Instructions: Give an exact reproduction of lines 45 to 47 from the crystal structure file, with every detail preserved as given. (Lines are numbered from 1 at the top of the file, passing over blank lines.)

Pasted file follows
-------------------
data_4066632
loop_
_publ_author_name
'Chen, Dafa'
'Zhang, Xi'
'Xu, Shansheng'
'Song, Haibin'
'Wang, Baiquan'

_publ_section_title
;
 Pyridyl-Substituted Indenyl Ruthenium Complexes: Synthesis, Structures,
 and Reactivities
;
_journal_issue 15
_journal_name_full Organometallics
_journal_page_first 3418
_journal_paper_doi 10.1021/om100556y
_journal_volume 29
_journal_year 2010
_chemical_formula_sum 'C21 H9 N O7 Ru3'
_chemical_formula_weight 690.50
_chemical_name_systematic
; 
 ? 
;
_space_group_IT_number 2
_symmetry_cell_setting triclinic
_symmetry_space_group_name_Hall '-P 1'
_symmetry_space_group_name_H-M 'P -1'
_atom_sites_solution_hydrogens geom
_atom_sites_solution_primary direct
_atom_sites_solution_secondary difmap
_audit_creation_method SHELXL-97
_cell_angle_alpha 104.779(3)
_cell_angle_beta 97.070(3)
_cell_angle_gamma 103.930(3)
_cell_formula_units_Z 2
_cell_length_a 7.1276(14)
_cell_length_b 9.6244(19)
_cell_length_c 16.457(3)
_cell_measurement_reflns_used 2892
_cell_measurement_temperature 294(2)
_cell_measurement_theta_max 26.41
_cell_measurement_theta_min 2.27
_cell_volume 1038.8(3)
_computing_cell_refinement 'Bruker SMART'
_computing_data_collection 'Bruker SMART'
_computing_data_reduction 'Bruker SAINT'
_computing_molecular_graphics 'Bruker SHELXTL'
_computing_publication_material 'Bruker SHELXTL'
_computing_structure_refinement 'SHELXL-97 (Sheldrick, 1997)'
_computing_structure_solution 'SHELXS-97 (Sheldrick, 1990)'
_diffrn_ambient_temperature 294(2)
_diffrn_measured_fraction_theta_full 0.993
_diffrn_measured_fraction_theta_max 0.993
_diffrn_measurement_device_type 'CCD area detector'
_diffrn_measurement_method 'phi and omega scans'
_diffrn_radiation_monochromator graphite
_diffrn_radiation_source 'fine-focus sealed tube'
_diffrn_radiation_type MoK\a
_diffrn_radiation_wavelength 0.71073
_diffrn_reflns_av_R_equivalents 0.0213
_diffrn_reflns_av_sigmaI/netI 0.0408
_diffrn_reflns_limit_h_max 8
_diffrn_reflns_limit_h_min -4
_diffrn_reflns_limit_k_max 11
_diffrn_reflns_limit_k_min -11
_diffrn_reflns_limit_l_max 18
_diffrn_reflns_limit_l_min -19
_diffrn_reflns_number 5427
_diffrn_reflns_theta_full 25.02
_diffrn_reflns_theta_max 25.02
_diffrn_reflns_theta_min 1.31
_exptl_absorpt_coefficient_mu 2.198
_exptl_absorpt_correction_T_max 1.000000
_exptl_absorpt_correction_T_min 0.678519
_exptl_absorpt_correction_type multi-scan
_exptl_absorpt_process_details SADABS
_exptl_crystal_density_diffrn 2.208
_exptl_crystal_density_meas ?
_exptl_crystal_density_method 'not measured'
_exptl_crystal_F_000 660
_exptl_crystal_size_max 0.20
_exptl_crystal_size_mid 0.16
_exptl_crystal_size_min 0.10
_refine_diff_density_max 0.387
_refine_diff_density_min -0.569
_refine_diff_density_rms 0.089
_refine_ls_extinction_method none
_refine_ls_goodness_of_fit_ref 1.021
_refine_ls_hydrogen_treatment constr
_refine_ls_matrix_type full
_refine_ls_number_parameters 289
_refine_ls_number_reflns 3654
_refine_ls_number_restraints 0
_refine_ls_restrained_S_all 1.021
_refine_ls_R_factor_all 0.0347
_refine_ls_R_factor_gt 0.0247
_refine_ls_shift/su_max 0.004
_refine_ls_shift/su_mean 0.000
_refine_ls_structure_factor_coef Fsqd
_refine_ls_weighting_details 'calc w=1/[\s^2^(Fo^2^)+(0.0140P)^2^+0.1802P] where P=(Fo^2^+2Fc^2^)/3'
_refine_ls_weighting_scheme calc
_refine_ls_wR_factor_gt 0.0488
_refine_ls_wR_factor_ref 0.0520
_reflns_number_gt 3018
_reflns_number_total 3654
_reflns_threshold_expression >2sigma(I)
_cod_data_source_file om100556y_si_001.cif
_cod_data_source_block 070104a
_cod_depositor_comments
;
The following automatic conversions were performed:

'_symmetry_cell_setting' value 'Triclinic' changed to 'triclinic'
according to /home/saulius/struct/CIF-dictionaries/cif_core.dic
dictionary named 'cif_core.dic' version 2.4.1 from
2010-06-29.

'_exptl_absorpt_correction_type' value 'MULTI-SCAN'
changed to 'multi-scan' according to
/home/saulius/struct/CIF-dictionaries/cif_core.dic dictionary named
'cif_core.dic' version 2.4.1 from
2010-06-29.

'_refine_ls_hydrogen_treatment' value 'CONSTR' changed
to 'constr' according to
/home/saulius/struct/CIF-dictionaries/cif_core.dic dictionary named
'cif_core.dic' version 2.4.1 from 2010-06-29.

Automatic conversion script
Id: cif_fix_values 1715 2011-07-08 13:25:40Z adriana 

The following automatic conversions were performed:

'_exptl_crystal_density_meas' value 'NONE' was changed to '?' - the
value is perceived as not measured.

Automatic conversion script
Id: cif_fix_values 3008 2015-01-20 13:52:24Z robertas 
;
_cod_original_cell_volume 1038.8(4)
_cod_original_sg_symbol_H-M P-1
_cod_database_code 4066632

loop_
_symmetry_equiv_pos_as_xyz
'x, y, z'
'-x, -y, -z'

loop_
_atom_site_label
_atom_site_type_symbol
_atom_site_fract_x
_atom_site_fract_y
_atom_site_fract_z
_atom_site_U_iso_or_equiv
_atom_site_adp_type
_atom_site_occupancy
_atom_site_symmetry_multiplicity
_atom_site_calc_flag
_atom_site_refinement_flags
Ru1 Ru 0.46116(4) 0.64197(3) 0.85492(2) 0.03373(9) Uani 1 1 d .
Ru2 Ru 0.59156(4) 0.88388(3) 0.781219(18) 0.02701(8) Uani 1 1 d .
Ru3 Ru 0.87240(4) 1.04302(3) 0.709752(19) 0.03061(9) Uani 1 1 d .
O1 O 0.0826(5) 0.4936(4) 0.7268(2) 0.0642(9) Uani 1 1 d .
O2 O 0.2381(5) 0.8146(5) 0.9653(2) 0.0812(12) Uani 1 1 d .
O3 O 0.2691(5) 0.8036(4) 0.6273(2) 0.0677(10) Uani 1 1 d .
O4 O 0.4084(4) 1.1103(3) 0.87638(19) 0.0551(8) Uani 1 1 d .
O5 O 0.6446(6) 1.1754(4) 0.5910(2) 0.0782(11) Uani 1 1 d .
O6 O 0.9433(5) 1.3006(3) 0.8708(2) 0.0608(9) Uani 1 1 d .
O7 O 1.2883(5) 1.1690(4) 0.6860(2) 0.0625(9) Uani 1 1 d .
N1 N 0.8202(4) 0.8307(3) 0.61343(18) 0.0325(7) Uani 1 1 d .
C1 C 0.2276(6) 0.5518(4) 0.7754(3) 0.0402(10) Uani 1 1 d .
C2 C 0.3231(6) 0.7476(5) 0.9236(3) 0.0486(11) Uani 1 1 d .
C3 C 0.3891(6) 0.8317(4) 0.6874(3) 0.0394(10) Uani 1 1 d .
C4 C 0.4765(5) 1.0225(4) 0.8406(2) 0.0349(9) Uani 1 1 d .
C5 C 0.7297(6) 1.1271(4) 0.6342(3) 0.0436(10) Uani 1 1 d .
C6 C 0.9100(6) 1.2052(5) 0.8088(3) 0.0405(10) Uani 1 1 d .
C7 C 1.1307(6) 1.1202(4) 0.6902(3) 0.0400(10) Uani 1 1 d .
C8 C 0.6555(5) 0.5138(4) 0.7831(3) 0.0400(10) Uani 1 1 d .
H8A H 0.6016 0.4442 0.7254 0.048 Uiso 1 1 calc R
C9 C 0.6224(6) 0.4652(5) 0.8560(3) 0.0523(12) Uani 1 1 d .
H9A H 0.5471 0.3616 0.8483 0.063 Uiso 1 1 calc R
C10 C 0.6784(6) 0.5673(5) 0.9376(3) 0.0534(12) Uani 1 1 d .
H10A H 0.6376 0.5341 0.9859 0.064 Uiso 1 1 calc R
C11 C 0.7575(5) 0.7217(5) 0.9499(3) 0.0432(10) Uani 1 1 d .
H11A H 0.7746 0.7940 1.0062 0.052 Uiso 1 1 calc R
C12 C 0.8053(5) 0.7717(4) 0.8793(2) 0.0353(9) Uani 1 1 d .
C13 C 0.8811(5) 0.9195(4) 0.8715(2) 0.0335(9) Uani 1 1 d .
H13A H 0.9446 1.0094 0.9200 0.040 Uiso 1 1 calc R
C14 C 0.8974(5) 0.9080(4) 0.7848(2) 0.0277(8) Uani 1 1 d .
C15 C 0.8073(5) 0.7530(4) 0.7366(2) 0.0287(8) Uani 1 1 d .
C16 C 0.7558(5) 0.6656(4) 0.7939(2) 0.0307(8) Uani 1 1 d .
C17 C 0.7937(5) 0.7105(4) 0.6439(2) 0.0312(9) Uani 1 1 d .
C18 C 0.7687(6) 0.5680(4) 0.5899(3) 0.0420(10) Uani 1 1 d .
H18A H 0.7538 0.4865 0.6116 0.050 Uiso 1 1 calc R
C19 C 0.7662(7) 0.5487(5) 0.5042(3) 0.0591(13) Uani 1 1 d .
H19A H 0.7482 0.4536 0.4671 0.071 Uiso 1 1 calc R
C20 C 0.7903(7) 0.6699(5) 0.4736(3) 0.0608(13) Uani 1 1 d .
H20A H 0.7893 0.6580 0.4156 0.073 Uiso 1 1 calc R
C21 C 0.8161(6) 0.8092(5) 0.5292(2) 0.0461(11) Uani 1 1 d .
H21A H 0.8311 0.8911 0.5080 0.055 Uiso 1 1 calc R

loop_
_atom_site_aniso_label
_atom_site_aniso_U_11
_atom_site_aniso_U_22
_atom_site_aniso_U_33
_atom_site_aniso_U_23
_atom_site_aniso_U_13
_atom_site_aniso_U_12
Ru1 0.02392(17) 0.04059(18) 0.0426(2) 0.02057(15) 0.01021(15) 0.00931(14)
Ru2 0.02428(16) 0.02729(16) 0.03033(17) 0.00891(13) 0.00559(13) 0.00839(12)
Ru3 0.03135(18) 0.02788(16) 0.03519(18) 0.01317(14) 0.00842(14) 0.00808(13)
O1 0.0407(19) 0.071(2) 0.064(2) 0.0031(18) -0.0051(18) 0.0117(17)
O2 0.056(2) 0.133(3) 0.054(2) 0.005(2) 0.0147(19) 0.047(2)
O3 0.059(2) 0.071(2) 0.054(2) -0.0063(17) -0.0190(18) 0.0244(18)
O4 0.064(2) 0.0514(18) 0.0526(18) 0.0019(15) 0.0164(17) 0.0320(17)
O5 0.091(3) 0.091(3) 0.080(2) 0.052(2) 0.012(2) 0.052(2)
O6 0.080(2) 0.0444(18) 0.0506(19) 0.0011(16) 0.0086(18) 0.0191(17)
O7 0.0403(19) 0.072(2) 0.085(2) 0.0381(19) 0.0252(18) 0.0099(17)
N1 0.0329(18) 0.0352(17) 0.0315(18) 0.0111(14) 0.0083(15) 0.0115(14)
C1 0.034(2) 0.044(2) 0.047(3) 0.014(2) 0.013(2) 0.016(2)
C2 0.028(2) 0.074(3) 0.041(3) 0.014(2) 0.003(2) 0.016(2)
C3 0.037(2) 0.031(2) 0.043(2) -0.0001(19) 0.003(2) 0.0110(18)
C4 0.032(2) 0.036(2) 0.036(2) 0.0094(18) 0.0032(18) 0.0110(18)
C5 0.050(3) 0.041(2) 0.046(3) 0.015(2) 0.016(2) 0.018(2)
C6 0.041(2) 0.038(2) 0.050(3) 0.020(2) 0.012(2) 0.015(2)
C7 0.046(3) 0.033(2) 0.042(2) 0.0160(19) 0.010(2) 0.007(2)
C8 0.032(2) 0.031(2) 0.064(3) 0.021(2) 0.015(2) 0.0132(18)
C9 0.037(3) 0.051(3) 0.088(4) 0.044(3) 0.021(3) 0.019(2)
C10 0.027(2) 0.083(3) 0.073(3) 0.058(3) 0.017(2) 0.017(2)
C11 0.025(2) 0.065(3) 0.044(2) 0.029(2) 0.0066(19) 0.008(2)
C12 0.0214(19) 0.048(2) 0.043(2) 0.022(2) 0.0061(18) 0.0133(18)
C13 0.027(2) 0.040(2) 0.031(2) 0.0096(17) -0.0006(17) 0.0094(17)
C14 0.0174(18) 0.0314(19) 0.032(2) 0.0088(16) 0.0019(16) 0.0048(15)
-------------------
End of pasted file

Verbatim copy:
_cell_volume 1038.8(3)
_computing_cell_refinement 'Bruker SMART'
_computing_data_collection 'Bruker SMART'